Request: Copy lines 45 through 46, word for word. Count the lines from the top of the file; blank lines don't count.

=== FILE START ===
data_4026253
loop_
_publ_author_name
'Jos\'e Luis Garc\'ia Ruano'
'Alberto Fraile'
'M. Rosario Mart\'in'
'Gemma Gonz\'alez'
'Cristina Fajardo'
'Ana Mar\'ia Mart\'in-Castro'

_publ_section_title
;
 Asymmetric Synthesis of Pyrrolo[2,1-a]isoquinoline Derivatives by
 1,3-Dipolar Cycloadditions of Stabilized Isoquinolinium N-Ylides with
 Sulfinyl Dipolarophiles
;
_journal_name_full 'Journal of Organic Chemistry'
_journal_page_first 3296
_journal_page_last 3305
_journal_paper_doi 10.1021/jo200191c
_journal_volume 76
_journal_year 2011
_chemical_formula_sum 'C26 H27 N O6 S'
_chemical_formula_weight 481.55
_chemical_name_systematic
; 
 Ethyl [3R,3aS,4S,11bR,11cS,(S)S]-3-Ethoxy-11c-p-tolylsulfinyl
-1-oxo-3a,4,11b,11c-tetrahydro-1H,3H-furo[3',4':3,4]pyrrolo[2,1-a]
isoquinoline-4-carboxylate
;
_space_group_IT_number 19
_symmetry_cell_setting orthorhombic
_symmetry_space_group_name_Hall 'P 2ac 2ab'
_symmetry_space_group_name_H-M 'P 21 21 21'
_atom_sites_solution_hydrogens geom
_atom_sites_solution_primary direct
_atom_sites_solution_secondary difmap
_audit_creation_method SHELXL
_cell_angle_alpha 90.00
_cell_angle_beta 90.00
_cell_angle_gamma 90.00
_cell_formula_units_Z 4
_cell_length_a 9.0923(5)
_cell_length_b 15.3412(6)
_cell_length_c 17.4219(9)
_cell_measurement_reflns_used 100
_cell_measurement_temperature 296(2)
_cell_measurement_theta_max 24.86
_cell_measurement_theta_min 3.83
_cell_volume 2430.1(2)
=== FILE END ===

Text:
_cell_measurement_reflns_used 100
_cell_measurement_temperature 296(2)